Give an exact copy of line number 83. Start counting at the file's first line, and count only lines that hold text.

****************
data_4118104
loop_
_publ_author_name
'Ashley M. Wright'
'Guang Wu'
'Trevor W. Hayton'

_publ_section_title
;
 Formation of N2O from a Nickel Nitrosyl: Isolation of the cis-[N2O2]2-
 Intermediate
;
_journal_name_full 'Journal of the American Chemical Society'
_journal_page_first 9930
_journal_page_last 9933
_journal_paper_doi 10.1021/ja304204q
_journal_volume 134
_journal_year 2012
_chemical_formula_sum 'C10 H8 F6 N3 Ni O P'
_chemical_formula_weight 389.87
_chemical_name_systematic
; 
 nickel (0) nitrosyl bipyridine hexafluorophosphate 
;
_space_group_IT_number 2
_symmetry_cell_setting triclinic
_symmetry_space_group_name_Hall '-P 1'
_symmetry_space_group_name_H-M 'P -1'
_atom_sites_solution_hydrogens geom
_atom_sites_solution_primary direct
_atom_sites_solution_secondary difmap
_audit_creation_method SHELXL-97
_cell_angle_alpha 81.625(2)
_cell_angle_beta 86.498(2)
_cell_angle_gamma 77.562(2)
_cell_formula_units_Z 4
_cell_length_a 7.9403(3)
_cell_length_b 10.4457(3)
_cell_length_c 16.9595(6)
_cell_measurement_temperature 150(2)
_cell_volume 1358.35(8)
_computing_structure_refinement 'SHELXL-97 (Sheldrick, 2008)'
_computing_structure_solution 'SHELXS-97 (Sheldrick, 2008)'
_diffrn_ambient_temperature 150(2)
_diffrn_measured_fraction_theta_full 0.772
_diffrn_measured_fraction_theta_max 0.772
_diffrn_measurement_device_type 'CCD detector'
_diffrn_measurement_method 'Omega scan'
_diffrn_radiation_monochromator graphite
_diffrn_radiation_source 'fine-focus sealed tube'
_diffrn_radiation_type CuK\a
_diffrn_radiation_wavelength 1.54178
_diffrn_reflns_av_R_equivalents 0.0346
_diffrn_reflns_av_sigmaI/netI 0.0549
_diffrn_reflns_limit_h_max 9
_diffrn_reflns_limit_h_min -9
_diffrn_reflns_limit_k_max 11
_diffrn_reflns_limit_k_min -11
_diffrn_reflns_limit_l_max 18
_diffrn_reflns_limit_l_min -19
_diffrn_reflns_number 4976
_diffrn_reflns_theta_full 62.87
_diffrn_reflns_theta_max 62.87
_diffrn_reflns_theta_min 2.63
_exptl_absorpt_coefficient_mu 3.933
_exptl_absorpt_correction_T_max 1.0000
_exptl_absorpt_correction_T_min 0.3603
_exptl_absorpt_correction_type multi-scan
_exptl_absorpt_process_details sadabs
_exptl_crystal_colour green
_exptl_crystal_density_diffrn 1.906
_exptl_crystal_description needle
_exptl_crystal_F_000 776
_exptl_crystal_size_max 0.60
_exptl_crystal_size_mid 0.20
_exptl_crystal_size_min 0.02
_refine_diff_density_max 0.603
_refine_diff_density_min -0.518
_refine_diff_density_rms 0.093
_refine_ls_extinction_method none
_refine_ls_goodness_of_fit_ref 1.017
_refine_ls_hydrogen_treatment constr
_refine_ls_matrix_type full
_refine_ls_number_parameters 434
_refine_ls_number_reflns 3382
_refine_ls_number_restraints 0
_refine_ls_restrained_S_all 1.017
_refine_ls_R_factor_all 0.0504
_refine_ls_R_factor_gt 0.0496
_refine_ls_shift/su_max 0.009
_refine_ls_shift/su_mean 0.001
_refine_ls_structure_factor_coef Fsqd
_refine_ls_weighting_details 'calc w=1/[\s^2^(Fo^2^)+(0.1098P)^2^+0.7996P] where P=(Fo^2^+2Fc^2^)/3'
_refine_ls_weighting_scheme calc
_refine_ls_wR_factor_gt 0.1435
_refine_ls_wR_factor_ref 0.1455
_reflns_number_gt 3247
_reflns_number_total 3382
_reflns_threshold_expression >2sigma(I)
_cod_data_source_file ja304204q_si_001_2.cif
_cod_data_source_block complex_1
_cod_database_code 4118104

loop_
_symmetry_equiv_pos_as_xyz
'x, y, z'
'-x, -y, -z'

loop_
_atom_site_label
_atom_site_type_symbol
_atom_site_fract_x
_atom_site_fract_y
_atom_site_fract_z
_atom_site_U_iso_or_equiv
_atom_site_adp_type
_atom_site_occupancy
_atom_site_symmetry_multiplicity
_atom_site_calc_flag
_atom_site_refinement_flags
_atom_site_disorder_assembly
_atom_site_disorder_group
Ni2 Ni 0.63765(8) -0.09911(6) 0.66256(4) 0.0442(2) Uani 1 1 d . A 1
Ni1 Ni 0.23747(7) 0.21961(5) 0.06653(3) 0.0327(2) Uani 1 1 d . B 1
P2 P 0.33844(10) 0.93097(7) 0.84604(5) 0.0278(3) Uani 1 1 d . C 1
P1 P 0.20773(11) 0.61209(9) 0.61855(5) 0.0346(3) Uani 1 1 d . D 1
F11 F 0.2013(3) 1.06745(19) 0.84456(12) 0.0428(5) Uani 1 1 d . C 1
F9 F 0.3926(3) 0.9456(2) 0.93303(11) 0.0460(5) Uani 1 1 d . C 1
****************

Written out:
_refine_ls_number_parameters 434